Why Darren Criss Might be the Next Michael Emerson, and Why That Isn't a Good Thing for Glee
The unwritten rules for the second season of a hit television series are similar to the ones governing movie sequels: Everything has to be bigger, has to be louder, and has to include at least one major casting addition. In the case of Lost, the second season brought increasingly convoluted stakes (The Hatch! The Others!), some shocking character deaths (Shannon!) and the addition of Michael Emerson to the already bulging cast. What began as a well-received guest role for the veteran New York actor became a three-and-a-half season stay on the devilish island. Emerson's breakout performance not only forced Lost creators Damon Lindelof and Carlton Cuse to shift their narrative, but also cemented him forever in the minds of television watchers as Benjamin Linus. Glee star Darren Criss is on a very similar path, and because of that, it might be time for Gleeks to get concerned.
Like Emerson, Criss arrived on Glee as a guest star, and audiences latched onto him so firmly that he was upped to series regular status. (Criss' stint as a full-timer will reportedly begin in season three.) His charismatic performance and undeniable screen presence is so enjoyed by the Glee faithful, that not only was Criss shoe-horned into the post-Super Bowl episode (see the totally unnecessary-but-amazing "Bills Bills Bills"), but also given the closing number on Tuesday night's Valentine's Day episode. That's major: After only six episodes, Criss has entered Lea Michele territory. Performing "Silly Love Songs" in front of the entire Glee cast of regulars -- the first time he has really interacted with everyone in the cast at the same time -- was Criss' very own "You guys got any milk?" moment; he went from intriguing scene-stealer to indispensable member of the troupe in the span of one Paul McCartney-penned bit of pop fluff. Unfortunately, that might not be such a good thing.
In the wake of Emerson's ascent on Lost, some fans groused that the show became too much about Ben Linus' various forms of delightful psychological warfare, and not enough about the plight of their favorite Oceanic 815 survivors. Emerson also backed Lindelof and Cuse into a corner of sorts -- Ben was the villain that you loved to hate, and then loved to love; how would they be able to stay true to the character and the show, without upsetting fans? It was that double-edged sword which led to Ben's hasty redemption in the final season, one that wasn't necessarily earned, but had to happen because of the arc Emerson pushed the show toward. (This is to say nothing of all that Ben-as-007-supervillain during the fourth season, which seemed to be done simply so he could stay involved in the series following his Frozen Donkey Wheel spin.) Still, Lost was able to withstand Emerson's all-encompassing presence because Lindelof and Cuse -- despite what you may think of how they ended the series -- were fairly disciplined storytellers. They learned to use Ben sparingly and carefully, and avoided losing a hubcap in the pothole of Emerson's talents.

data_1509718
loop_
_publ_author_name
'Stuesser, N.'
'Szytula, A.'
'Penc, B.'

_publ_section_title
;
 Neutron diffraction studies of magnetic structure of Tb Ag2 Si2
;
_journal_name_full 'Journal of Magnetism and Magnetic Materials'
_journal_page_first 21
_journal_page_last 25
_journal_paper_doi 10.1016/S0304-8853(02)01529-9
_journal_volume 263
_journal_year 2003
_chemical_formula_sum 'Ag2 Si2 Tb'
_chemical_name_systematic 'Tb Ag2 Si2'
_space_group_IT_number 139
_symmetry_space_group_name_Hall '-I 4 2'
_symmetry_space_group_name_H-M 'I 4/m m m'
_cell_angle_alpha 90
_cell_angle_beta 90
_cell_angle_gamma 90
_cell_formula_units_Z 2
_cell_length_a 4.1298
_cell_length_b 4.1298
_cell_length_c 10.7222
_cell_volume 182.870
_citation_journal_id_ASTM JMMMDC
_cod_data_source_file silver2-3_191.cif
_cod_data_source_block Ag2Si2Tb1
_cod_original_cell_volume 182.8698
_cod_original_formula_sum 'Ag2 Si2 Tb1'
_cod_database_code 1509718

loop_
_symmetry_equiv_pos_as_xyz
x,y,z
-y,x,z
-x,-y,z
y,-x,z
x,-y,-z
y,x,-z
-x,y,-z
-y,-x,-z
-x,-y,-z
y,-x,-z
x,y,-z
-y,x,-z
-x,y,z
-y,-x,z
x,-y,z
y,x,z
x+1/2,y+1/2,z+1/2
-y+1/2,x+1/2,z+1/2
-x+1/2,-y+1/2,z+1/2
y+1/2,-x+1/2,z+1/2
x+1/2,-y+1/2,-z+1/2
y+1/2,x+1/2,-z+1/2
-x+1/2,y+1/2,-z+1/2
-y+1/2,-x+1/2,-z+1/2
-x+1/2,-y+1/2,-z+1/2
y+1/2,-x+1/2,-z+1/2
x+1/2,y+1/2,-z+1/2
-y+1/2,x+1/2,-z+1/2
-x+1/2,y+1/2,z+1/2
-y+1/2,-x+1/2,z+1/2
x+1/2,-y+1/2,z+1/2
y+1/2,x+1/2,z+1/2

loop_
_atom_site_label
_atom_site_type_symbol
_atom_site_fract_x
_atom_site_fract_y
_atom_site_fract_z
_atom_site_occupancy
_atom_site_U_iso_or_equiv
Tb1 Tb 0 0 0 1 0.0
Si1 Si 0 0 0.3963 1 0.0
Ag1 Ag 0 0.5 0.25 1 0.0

At this point, you can't have the same confidence about Ryan Murphy. To wit: This is a man so fickle that he plans on splitting up Sam and Quinn (um, spoiler alert, but not really), because he's "bored." (It's true that Murphy could have been joking around when he made that statement, but judging from the schizophrenic nature of Glee -- especially during this wildly up and down second season -- he probably wasn't.) The fact that Blaine is Murphy's shiny new toy -- his "Ben," as it were -- is a problem on multiple fronts. Not only has nudged Kurt out of the spotlight (the character who Blaine was supposed to enrich, not marginalize), but also Rachel and the rest of the New Directions favorites. Remember Mercedes? Since Blaine has arrived she's appeared about as much as Jason Sudeikis did on Saturday Night Live over the weekend -- which is to say, barely. (Meanwhile, somewhere, Vanilla Ice is holding a candlelight vigil for Mr. Schuester's formerly frequent rap solos.)
To be fair, Murphy could just as easily sour on Criss and Blaine, and the show to return to its Colfer-Michele roots. But judging from what he said in November, don't bet on it: "I think there's a hunger for [Criss] and a positive relationship role model. He'll definitely continue through the year and longer." That's great for Criss and his fans, but not necessarily for Glee. Be careful what you wish for.